Life and death are mostly incomprehensible, though we often try to convince ourselves otherwise.
Queuing, in line with prescribed social distancing, for bread, apples, other perishables and – opportunistically – for as many ‘non-essential’ bags of top soil (enticingly stacked in the entrance way) that I would be permitted to purchase, I quietly – incredulously – surveyed the range of human behaviours on display at the supermarket: from the kind, cautious and considerate to the downright contemptible. This, and the sorry sight of ancillary collateral damage: tiered, withered and wasted garden plants left to dry and die in the car park, got me thinking about the trolley problem.
Not the shopping cart variety, handles – along with hands – only optionally sanitised on the way in and out of the building, through the crowd-controlling revolving door, but the street-car variety: city centre trams and runaway trains. Those of Philippa Foot’s famous ethical – arithmetical – thought experiment.
There have been various incarnations and reworkings of the trolley problem. In its most basic form, it goes something like this:
A runaway train is hurtling down the track towards five people. They are all directly in its path with no means of escape. You are watching from the train yard and have direct access to a lever which, if pulled, will divert the runaway train along a sidetrack before it reaches the five people who would otherwise surely die in the collision. There is one person, also with no means of escape, on the alternative track. If you do pull the lever then that person will surely die. What do you do? Do you fail to act to prevent five deaths or do you purposefully act to cause one death which, without your intervention, would otherwise not occur?
In its simplest numerical iteration the trolley problem illustrates the crudest fundamental difference between utilitarian (consequentialist) and deontological (rule or first principle) based approaches to ethical dilemmas. Do you act (or not act) because of the predicted likely outcomes of those actions? Or do you act (or not act) because of some perceived intrinsic moral rightness or wrongness associated with the nature of the actions themselves, irrespective of their specific consequences? Are acts the same as omissions? Are five lives worth more than one?
There exist endless qualifying and complicating ‘what ifs‘ that can be added, in any configuration, to the basic numbers game:
What if the one individual on the left hand track is a medic, heavily pregnant with twins and mother to two or three other children waiting for her at home? What if she is a struggling artist, just getting by on state benefits, childless and sterile? What if he is an ageing, eminent oncologist on the brink of a break-through curative treatment for cancer with the potential to save many more lives in the future? What if this one individual is the Pope? The Queen? The President of the United States? Your parent? Your spouse? Your only child?
What if the five people on the right hand track are all escaped convicts guilty of the most heinous crimes against humanity? What if they were all once political prisoners of a fascist regime, rightfully freed and actively fighting social injustices? What if they are five generations of the same farming family? What if they are an influential celebrity family? What if they are members of a secretive religious cult? What if they are all strangers to you and to each other? What if the only thing you know about them is that they are screaming?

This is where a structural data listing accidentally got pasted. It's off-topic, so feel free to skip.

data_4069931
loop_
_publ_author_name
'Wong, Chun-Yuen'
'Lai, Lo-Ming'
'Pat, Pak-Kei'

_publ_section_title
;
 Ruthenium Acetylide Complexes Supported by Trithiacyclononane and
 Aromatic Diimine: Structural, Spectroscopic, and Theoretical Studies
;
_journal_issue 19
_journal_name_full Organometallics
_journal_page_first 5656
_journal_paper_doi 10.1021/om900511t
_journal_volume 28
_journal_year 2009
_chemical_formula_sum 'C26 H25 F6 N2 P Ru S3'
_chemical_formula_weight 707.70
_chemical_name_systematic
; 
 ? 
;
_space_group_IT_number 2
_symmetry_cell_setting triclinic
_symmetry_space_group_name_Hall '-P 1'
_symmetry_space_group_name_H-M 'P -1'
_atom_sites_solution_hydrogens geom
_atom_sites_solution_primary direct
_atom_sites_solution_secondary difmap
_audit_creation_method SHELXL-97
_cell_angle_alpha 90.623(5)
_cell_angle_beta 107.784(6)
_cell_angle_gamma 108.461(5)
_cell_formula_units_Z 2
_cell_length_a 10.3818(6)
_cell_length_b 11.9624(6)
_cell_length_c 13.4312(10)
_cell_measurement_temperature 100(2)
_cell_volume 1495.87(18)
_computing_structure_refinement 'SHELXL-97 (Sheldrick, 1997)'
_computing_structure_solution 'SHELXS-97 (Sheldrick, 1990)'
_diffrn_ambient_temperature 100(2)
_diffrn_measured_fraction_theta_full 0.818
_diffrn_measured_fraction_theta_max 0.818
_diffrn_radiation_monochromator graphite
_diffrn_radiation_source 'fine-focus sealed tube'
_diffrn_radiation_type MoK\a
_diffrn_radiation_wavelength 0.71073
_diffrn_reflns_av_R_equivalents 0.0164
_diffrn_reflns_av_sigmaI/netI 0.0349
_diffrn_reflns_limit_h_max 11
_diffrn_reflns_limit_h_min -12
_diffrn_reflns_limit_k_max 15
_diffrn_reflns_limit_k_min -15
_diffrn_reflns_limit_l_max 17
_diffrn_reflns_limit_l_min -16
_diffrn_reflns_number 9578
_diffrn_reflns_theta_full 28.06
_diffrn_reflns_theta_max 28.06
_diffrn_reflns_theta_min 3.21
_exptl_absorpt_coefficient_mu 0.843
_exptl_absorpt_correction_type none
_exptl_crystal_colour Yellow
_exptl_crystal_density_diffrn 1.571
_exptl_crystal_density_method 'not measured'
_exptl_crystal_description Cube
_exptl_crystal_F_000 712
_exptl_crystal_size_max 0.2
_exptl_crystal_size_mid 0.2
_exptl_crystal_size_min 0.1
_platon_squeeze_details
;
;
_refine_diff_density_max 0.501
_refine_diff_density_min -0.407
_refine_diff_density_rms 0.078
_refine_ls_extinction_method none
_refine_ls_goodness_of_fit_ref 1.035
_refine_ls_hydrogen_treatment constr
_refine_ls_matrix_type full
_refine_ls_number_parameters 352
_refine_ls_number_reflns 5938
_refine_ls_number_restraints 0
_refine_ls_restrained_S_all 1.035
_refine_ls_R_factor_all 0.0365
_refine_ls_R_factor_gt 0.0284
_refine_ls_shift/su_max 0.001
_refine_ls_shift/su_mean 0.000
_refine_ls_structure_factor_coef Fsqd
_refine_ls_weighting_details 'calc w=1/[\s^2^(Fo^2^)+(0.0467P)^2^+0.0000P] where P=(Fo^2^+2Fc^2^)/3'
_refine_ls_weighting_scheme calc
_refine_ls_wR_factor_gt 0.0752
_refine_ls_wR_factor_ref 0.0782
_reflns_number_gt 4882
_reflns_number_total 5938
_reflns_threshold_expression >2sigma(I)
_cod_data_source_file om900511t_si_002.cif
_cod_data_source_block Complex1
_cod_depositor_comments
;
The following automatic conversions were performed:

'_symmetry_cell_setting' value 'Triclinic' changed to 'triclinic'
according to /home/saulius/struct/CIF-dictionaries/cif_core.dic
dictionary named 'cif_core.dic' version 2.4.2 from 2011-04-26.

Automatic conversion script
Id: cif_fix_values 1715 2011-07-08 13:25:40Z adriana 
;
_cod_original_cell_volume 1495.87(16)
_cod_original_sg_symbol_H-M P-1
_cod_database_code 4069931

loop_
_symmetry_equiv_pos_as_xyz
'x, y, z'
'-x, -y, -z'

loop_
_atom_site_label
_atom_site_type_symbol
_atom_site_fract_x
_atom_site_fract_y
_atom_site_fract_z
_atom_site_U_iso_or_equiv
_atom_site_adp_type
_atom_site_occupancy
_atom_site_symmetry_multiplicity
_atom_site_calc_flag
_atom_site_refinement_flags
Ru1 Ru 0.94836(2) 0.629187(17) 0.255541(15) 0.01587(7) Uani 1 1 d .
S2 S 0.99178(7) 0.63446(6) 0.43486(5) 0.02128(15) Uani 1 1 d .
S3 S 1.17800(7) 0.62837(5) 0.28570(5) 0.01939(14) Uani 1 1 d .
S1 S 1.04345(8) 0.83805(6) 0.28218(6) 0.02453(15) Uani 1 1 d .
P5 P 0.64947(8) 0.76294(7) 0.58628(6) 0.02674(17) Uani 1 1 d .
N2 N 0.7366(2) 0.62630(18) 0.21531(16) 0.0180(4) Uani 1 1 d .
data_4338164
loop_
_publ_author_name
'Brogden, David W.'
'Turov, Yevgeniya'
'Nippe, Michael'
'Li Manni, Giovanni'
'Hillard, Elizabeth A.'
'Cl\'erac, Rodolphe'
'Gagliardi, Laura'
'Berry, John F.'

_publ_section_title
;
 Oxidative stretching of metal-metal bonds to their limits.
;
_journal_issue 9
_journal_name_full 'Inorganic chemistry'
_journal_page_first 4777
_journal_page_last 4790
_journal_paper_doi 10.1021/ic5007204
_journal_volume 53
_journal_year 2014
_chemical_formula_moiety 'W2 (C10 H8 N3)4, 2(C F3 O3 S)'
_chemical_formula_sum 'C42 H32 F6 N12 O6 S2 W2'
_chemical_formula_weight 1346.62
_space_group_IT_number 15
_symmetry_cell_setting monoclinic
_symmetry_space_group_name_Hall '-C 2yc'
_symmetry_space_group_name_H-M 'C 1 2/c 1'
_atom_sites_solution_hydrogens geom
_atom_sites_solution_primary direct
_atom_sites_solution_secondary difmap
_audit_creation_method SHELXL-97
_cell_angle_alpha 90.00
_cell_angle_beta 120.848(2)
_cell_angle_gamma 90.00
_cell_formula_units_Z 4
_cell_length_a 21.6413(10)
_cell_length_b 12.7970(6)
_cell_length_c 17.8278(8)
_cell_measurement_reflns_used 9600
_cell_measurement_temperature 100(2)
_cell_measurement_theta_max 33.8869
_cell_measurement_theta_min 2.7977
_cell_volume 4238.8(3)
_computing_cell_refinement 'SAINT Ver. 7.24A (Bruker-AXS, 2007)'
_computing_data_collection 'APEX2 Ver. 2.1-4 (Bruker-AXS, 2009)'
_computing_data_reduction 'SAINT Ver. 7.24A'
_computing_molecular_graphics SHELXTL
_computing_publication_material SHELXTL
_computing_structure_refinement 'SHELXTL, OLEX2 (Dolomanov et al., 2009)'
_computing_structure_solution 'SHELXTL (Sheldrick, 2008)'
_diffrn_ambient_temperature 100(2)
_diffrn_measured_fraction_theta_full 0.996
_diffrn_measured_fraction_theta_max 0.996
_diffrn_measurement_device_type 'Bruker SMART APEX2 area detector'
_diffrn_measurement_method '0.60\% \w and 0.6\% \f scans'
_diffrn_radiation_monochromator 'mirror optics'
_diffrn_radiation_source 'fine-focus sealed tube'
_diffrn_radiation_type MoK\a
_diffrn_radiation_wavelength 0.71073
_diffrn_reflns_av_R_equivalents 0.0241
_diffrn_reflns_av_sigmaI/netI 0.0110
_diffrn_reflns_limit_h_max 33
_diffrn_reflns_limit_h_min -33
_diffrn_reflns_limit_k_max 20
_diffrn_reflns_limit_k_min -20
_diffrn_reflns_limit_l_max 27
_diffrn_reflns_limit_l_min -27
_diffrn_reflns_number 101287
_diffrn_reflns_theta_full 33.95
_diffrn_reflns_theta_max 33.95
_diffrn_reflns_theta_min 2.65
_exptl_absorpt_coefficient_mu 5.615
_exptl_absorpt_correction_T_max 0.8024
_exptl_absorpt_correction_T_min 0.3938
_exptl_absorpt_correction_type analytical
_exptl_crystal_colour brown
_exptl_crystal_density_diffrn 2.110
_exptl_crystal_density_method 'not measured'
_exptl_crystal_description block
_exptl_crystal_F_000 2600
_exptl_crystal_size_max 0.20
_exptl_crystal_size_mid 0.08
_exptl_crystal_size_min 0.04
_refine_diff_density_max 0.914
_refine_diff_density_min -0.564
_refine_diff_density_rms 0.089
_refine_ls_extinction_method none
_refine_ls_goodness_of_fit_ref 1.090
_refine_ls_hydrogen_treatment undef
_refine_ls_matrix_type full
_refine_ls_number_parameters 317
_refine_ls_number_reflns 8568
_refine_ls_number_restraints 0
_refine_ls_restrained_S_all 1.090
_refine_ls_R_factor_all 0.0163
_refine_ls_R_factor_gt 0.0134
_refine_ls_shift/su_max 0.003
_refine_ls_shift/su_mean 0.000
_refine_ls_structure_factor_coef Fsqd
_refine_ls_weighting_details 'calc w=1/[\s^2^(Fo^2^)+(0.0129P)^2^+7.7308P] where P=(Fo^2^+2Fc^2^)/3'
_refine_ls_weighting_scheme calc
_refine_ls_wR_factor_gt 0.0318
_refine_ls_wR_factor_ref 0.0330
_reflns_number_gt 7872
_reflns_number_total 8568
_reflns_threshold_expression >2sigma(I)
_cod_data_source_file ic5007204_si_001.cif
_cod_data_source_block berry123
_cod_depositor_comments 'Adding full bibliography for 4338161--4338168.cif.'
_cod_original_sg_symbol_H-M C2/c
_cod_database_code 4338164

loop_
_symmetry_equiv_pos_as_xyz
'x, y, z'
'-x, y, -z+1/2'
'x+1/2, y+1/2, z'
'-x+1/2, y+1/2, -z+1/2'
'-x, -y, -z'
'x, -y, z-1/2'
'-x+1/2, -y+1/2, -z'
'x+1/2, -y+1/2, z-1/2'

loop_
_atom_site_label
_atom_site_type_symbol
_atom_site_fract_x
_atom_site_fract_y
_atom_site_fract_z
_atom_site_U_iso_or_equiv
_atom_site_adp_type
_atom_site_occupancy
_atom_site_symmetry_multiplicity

What if one, or more, or indeed all six individuals – across both tracks – are trying to commit suicide?
What if the one individual is not on the left hand track at all and you are not in the train yard? What if he is sat on a bridge above the right hand track and you are stood right behind him? What if he is close enough and solid enough so that a well-timed push on your part would stop the train before it hurtled into the remaining five? Would that push be any way different to the pull on the lever?
You can elaborate upon the trolley problem with as many bells and whistles as you like. There are no easy or unproblematic answers to any of these hypothetical scenarios.
However convoluted and unrealistic the details of the trolley problem, I always took for granted that the incontrovertible axiom, steering best moral course through this impossible conundrum, for both utilitarian and deontologist alike, is and always was the self-evident truth of the value of – and therefore preservation of – human life. The moral quandaries arising out of an initially un-nuanced ‘quantity versus quality’ presentation of the moral choice, callously bidding us to pit human lives against each other. But then, philosophy is littered with mistaken assumptions.
Through the eye of the pandemic storm the scene seems sharply – even more distressingly – refocused. You and I can anguish over the rights and wrongs of pulling that lever (or not) with all good intents and still reach contradictory moral conclusions about what to do. But the actual truth of the matter is that neither you nor I even have access to that lever, real or imagined.
The lever is guarded by a gatekeeper. The gatekeeper’s impetus for action (or inaction) arises not from the prayers of the six people on the tracks or from the pleas of their families, watching helplessly in horror. Neither do the predictable physical and psychological strains upon the first responders, whose job it will be to go in and clear up the mess, factor into the gatekeeper’s calculations.
The gatekeeper’s primary concern – and only impetus for any kind of action – is the preservation and continuation of the hurtling trolley, which contains no life-spark of its own, not even the retroviral kind.